Payments News from Glenbrook Partners
Glenbrook   Book   Education   Views   Archives   Store   Advertise   About         SUBSCRIBE:

A Look at Global eCommerce and Declining Fraud Rates

CyberSource reports that its 11th annual Online Fraud Report shows that among U.S./Canadian merchants accepting international orders, 21% of their online orders came from abroad, up from 17% the year before and 8% in 2005. According to the company, "this steady growth is supported by dramatic progress in meeting the increased fraud challenge of international orders, with 50% lower fraud rates and 30% lower order rejection rates."

"We see this as a meaningful trend in eCommerce — real evidence of increasing globalization," said Doug Schwegman, CyberSource's Director, Customer and Market Intelligence. "We think the trend was driven in part by merchants' needs to find new sources of revenue in a challenged economy, but also by merchants' growing ability to manage fraud on international orders."

The country origins of these international orders favored English speaking and larger eCommerce markets. Eighty-one percent of merchants surveyed that accept orders from abroad said they took orders from the U.K.; 72% from Australia. Following those were Germany (71%), France (68%), and Italy and Mexico (64% each).

Surveyed U.S./Canadian merchants say they saw fraud rates (accepted orders that turned out to be fraudulent) on international business drop 50% in 2009—from an average of 4% in 2008 to 2% in 2009 (this compares to 1.2% on orders with domestic origins).

International orders that were rejected due to suspicion of fraud dropped 30% in 2009, from 10.9% to 7.7%. "These global numbers may be higher than their domestic equivalents, but clearly, more merchants now feel they have the controls in place to better control the risk," added Schwegman.

Even with tighter controls, online fraud remains a concern. According to the survey data, 20% of U.S. and Canadian merchants that take orders from abroad stopped accepting orders from at least one country due to high fraud levels in 2009. Among that group, fully half cited Nigeria and 45% cited Ghana. Other countries high on the watch list included Indonesia and Malaysia (30% each), Iran, Pakistan, Romania and Russia (23% each), and China and Vietnam (20% each).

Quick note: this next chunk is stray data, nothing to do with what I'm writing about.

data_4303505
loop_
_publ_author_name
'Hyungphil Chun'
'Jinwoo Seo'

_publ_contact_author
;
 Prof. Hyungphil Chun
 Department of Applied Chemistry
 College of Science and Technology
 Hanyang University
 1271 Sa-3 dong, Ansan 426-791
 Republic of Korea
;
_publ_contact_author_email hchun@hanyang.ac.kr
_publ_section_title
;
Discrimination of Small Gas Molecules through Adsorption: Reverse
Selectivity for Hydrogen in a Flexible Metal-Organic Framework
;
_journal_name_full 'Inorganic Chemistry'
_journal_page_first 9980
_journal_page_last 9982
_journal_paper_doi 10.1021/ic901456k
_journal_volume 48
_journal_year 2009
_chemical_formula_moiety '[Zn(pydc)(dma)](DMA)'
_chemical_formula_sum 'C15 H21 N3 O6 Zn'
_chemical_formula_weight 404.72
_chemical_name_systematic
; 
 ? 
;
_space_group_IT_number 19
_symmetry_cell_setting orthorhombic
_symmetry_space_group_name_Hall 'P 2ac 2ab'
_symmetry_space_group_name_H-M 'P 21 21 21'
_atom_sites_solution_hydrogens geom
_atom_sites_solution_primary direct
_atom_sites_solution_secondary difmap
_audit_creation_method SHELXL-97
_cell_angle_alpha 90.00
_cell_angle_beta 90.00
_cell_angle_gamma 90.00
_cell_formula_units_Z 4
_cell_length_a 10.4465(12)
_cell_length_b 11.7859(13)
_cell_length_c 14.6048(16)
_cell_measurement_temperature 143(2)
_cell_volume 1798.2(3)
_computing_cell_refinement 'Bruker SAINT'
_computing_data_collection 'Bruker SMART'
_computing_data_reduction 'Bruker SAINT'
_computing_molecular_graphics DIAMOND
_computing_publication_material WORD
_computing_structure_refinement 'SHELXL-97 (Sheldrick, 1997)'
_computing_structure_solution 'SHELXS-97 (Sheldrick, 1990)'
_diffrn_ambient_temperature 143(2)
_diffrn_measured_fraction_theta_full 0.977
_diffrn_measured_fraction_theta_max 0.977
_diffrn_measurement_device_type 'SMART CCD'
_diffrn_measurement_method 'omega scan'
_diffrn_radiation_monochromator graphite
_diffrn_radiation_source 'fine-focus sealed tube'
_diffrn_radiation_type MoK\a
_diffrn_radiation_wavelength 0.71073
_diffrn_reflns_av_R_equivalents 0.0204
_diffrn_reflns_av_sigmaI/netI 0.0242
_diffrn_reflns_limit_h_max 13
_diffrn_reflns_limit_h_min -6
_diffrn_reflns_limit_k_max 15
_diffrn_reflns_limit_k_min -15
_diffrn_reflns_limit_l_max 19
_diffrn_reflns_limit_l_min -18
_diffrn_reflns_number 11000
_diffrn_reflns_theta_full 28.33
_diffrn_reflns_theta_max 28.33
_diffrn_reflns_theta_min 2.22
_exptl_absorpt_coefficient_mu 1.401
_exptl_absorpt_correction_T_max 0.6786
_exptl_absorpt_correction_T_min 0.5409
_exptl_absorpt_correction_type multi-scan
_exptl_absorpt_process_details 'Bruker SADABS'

The survey also outlined some high fraud areas closer to home. Thirty-three percent of merchants stated that New York represented the highest risk of any U.S. or Canadian city when accepting domestic orders. New York was followed by Miami with 19%, and Los Angeles with 10%. Among Canadian cities, 4% of merchants said Montreal and Toronto each represented the highest risk of online fraud.

The eleventh annual CyberSource fraud survey was commissioned by CyberSource Corporation. The survey was fielded September 10 through October 7, 2009 and yielded 352 qualified and complete responses. The sample was drawn from a database of companies involved in electronic commerce activities. Incentives to respondents included a summary of the research.

To obtain a copy of the survey results see:

Add your comment... (note that all comments are reviewed before they're published)

Feed You can follow this conversation by subscribing to the comment feed for this post.

The comments to this entry are closed.